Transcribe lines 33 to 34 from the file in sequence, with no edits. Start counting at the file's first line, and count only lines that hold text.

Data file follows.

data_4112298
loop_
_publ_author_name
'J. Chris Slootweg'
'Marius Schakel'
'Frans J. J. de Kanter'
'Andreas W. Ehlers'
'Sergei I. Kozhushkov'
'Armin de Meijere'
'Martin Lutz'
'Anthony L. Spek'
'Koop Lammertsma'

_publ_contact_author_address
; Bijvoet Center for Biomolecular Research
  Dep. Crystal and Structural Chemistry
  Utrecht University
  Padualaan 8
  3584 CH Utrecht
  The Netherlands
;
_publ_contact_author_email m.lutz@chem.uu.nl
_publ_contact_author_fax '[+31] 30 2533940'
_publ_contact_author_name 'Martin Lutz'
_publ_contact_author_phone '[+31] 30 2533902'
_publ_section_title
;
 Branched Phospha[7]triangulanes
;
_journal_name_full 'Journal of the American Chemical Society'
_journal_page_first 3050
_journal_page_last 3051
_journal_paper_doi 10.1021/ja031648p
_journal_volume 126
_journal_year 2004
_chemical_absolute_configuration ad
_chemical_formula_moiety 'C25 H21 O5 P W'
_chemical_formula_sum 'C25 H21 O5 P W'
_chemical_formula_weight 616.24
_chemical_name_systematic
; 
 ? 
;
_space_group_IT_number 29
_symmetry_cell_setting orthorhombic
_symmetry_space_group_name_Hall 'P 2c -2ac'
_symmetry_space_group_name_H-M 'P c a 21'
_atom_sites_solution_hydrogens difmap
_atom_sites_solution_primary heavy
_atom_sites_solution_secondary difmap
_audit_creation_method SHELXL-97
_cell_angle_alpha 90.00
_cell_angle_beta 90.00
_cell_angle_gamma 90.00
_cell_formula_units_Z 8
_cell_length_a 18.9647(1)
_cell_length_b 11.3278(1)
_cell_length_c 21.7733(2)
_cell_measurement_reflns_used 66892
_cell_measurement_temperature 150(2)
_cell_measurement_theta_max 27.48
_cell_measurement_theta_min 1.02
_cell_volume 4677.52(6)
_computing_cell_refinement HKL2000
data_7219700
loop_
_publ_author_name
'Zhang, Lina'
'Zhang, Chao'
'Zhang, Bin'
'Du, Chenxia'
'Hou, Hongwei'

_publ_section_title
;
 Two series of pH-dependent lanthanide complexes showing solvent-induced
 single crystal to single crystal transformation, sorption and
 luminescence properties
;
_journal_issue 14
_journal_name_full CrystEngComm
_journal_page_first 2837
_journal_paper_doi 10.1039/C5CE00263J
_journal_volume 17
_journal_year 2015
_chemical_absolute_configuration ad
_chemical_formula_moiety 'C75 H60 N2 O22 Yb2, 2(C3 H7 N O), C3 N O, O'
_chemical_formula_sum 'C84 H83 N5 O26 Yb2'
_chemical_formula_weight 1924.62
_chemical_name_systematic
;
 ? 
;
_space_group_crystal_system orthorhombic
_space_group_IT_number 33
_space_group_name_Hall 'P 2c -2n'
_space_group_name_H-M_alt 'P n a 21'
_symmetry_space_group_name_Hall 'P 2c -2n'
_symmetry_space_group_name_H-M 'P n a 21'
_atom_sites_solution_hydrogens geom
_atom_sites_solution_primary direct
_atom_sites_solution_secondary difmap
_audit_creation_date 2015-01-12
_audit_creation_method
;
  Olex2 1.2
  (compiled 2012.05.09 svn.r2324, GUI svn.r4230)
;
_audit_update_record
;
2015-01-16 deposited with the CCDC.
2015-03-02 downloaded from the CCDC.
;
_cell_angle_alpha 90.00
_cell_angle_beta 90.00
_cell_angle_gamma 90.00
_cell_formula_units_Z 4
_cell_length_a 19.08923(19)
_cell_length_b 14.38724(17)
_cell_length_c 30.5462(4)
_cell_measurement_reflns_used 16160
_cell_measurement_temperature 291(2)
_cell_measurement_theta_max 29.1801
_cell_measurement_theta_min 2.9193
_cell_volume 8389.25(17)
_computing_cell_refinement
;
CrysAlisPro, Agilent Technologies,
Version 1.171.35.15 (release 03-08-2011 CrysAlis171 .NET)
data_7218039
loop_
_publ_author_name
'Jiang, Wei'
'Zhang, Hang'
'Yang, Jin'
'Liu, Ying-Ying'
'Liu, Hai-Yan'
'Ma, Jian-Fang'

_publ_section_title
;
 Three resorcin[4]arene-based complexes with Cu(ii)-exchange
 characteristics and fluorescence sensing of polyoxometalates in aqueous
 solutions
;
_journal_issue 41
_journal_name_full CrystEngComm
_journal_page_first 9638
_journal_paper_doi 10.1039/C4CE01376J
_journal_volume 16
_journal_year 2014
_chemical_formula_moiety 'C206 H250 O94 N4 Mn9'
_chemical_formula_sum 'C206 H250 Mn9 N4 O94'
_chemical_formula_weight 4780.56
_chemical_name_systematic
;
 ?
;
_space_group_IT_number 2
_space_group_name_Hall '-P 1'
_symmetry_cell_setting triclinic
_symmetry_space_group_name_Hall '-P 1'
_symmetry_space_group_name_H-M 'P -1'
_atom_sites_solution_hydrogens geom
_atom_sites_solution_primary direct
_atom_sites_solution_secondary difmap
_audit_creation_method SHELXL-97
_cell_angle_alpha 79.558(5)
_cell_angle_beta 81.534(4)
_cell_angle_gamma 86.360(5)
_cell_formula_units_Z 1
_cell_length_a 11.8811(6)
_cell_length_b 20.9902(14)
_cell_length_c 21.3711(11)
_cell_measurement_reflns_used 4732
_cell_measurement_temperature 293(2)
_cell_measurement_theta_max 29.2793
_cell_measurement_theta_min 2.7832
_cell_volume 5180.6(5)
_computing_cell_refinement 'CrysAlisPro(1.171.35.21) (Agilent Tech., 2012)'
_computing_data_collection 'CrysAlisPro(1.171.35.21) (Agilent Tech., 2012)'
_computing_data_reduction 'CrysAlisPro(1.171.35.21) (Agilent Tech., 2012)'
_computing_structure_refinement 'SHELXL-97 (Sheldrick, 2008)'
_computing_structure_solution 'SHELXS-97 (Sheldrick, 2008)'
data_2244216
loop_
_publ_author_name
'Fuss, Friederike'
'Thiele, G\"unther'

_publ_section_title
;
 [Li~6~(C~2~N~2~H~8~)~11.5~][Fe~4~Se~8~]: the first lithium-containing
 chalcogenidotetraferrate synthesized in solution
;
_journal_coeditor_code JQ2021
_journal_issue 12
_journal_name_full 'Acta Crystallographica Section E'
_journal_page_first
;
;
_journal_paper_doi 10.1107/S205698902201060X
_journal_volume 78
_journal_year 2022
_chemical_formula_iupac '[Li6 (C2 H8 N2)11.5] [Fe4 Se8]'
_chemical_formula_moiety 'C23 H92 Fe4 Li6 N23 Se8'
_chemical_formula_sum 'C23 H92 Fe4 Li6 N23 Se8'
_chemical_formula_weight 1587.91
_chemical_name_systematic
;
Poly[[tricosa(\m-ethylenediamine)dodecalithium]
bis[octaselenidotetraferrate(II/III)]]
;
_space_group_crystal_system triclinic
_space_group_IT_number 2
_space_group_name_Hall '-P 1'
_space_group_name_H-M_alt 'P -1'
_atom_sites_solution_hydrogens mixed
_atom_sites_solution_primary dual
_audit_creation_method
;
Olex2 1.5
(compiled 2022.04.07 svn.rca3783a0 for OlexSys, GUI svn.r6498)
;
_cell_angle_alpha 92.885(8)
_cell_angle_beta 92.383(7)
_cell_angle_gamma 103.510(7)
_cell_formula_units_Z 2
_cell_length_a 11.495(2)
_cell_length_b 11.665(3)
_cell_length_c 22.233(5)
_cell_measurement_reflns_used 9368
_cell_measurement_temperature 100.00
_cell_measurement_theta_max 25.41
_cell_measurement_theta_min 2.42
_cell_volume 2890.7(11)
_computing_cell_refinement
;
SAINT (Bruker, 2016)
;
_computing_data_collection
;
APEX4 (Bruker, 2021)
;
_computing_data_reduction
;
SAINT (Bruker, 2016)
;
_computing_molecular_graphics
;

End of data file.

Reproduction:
_journal_volume 126
_journal_year 2004